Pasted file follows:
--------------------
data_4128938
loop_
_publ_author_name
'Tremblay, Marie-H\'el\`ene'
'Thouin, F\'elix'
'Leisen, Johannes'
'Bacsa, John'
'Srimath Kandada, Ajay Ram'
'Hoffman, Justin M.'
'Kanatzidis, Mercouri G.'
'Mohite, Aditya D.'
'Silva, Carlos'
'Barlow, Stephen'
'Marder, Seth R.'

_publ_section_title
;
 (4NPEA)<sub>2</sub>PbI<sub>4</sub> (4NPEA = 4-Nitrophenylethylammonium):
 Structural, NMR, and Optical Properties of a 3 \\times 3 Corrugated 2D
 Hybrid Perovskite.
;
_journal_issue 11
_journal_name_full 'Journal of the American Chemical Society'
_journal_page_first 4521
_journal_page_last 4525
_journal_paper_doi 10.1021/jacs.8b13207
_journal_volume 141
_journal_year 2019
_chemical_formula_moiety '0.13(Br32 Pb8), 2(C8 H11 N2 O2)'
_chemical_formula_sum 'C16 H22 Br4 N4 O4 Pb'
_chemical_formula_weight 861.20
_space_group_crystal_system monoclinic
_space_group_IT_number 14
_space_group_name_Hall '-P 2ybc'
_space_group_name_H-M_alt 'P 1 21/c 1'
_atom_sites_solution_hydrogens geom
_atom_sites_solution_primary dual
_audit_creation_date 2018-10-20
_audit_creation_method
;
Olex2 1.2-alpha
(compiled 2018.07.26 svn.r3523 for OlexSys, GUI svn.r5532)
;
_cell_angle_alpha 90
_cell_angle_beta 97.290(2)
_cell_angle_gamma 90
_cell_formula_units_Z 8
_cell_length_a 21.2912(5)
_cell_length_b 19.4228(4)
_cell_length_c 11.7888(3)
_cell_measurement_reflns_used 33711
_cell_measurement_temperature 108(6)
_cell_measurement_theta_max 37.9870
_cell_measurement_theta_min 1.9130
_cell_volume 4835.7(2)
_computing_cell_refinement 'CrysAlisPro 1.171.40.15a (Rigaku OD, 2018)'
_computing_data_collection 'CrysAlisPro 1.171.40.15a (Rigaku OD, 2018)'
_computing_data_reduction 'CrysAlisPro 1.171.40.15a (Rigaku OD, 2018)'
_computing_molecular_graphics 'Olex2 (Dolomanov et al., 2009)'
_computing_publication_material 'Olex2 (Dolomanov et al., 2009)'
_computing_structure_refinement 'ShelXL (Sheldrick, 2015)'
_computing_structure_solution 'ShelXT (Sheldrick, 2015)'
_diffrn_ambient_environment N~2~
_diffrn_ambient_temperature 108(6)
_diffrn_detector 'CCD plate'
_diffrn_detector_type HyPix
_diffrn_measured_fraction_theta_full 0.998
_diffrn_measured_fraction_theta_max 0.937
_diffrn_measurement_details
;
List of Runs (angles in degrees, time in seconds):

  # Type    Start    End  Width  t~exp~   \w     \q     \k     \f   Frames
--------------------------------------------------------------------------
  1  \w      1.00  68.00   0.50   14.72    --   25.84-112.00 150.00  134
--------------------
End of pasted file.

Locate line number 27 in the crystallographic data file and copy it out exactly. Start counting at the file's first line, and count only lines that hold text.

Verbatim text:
_journal_year 2019